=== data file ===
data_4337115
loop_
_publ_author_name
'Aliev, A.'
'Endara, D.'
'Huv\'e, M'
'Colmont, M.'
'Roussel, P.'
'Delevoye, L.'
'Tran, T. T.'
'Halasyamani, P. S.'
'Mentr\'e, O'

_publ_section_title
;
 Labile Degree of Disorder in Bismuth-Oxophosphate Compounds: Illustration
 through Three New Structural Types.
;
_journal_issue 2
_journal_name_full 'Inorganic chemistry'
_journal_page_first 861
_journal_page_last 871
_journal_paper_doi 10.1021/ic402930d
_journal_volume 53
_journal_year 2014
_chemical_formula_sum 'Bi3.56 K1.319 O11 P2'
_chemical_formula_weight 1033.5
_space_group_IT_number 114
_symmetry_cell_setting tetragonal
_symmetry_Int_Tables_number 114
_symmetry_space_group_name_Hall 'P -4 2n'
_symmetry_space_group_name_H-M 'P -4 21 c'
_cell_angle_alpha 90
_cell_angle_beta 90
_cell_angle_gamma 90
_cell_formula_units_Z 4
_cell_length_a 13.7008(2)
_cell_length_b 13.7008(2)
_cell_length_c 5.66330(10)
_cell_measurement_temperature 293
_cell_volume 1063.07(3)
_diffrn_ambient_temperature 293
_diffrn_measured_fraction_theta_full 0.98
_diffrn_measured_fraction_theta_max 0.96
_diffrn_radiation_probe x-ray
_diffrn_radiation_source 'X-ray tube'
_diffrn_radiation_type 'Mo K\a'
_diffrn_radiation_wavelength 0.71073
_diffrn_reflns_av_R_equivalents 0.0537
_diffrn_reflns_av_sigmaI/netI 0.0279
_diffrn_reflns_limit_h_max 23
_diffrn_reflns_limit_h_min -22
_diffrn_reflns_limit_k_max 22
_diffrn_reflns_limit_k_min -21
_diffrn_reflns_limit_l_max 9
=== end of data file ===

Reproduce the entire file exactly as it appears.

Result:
data_4337115
loop_
_publ_author_name
'Aliev, A.'
'Endara, D.'
'Huv\'e, M'
'Colmont, M.'
'Roussel, P.'
'Delevoye, L.'
'Tran, T. T.'
'Halasyamani, P. S.'
'Mentr\'e, O'

_publ_section_title
;
 Labile Degree of Disorder in Bismuth-Oxophosphate Compounds: Illustration
 through Three New Structural Types.
;
_journal_issue 2
_journal_name_full 'Inorganic chemistry'
_journal_page_first 861
_journal_page_last 871
_journal_paper_doi 10.1021/ic402930d
_journal_volume 53
_journal_year 2014
_chemical_formula_sum 'Bi3.56 K1.319 O11 P2'
_chemical_formula_weight 1033.5
_space_group_IT_number 114
_symmetry_cell_setting tetragonal
_symmetry_Int_Tables_number 114
_symmetry_space_group_name_Hall 'P -4 2n'
_symmetry_space_group_name_H-M 'P -4 21 c'
_cell_angle_alpha 90
_cell_angle_beta 90
_cell_angle_gamma 90
_cell_formula_units_Z 4
_cell_length_a 13.7008(2)
_cell_length_b 13.7008(2)
_cell_length_c 5.66330(10)
_cell_measurement_temperature 293
_cell_volume 1063.07(3)
_diffrn_ambient_temperature 293
_diffrn_measured_fraction_theta_full 0.98
_diffrn_measured_fraction_theta_max 0.96
_diffrn_radiation_probe x-ray
_diffrn_radiation_source 'X-ray tube'
_diffrn_radiation_type 'Mo K\a'
_diffrn_radiation_wavelength 0.71073
_diffrn_reflns_av_R_equivalents 0.0537
_diffrn_reflns_av_sigmaI/netI 0.0279
_diffrn_reflns_limit_h_max 23
_diffrn_reflns_limit_h_min -22
_diffrn_reflns_limit_k_max 22
_diffrn_reflns_limit_k_min -21
_diffrn_reflns_limit_l_max 9